Monkeypox virus was first documented in humans in the 1970s and outbreaks have been reported in many countries, with most cases restricted to endemic areas.1 In early May, 2022, monkeypox cases were reported in the UK, Spain, and elsewhere in Europe (figure, appendix).2 The pattern of geographical dispersal was much larger compared with past outbreaks that were more localised and occurred often in under-resourced communities.3 The size of the outbreak clusters is growing each day, as is the geographical spread across Europe and North America. Within the first week of the initial report, 24 countries reported suspected and confirmed cases of monkeypox virus, some of which had known travel links to the UK, Spain, Canada, and western Europe. As of June 5, 2022, there have been 920 confirmed and 70 suspected cases. Of 64 confirmed cases with known travel history, 32 were associated with travel from Europe, three from west Africa, two from Canada, and one from Australia. For 26 cases, travel history locations remain unknown.
WHO convened a meeting of experts and technical advisory groups on May 20, 2022,4 to investigate the causes of the outbreak and have released updated guidance on surveillance, case investigation, and contact tracing.5 The reason for the outbreak having a broader geographical reach is being investigated by the international and national public health community and the research community, contributing to a finer scale understanding of the outbreak dynamics. However, cessation of smallpox vaccination programmes, encroachment of humans into forested areas, and growing international mobility seem to be playing important roles in the epidemiology of monkeypox virus outbreaks.6
To support global response efforts, our team created an open-access database and visualisation to track the occurrence of cases in different countries. In addition, where available, we added information on age (aggregated into age ranges, with a minimum range of 5 years), gender, dates of symptom onset and laboratory confirmation, symptoms, locations (aggregated to the state level), travel history, and additional metadata defined by WHO.5
Data are compiled from verified sources, including reports from governments and public health organisations and news media reporting of health official statements. As verified information and official statements are published, we document secondary sources and update the metadata in the dataset. An on-call schedule for curators that runs 24 h a day, 7 days a week was established to ensure data are updated in near real-time. Each case is seen and discussed by at least two curators before being made available via our Global.health GitHub repository, and pushed to the map visualisation at least four times per day.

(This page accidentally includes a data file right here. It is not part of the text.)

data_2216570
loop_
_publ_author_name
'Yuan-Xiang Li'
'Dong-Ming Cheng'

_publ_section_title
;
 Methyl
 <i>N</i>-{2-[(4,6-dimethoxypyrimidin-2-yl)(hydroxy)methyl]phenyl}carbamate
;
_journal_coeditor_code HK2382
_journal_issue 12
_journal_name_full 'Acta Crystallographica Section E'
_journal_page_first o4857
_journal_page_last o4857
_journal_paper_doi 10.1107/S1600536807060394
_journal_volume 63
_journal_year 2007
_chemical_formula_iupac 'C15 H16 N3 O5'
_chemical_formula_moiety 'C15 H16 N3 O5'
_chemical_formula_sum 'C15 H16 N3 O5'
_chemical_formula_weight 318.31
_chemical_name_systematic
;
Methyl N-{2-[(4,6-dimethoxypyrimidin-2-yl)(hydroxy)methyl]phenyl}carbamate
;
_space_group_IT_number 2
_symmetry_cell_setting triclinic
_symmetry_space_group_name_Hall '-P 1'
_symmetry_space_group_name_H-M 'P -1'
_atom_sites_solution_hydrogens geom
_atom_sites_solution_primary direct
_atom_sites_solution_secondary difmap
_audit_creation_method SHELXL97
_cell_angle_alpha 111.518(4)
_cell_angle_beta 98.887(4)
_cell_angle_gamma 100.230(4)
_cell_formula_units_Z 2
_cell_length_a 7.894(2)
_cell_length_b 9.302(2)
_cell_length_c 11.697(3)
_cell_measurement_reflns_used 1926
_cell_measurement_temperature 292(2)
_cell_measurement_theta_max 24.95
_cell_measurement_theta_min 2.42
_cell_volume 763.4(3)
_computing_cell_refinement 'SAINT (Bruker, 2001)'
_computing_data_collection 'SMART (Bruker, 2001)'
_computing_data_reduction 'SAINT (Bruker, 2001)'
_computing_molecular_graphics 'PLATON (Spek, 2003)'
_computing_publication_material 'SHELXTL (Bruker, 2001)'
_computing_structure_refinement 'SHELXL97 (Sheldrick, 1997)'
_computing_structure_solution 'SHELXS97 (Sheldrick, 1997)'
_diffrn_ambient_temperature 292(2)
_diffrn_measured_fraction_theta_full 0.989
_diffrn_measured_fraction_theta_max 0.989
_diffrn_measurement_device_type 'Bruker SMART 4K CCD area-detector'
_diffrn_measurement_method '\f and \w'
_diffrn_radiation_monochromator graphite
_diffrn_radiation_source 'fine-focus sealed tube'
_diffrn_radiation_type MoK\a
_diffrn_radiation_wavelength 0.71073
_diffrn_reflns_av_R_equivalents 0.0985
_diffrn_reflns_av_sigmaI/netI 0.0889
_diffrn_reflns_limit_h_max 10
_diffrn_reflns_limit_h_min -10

During the early stages of outbreaks, obtaining reliable, synthesised data on the characteristics of cases is a challenge, especially at a global scale. Our work attempts to harmonise information across countries and provide additional data to support the epidemiological understanding of the origins and transmission dynamics of this outbreak. Ideally, these data are paired with virus genomic data and integrated directly with countries’ epidemiological line-list data. In our repository, we are also working with colleagues and the WHO Hub for Pandemic and Epidemic Intelligence to define a contact data schema allowing countries and researchers to estimate and re-estimate key epidemiological parameters, such as the incubation period and serial interval, across different settings.
Real-time data are necessary to plan effective control measures should this outbreak grow further. The work builds on infrastructure developed for epidemic control and pandemic preparedness and was used for the COVID-19 pandemic.7 Global efforts are needed to ensure similar efforts to rapidly harmonise and publish detailed epidemiological data are supported during future outbreaks of emerging and re-emerging pathogens. This example will be a learning pathway to build better surveillance systems globally.
MUGK and JSB report funding from The Rockefeller Foundation and Google.org. TdO received fees from Illumina as a member of the Infectious Disease Testing Advisory Board and received partial travel support to attend the Nobel Symposium of Medicine in May, 2022. IIB received consulting fees from BlueDot and NHL Players’ Association. All other authors declare no competing interests.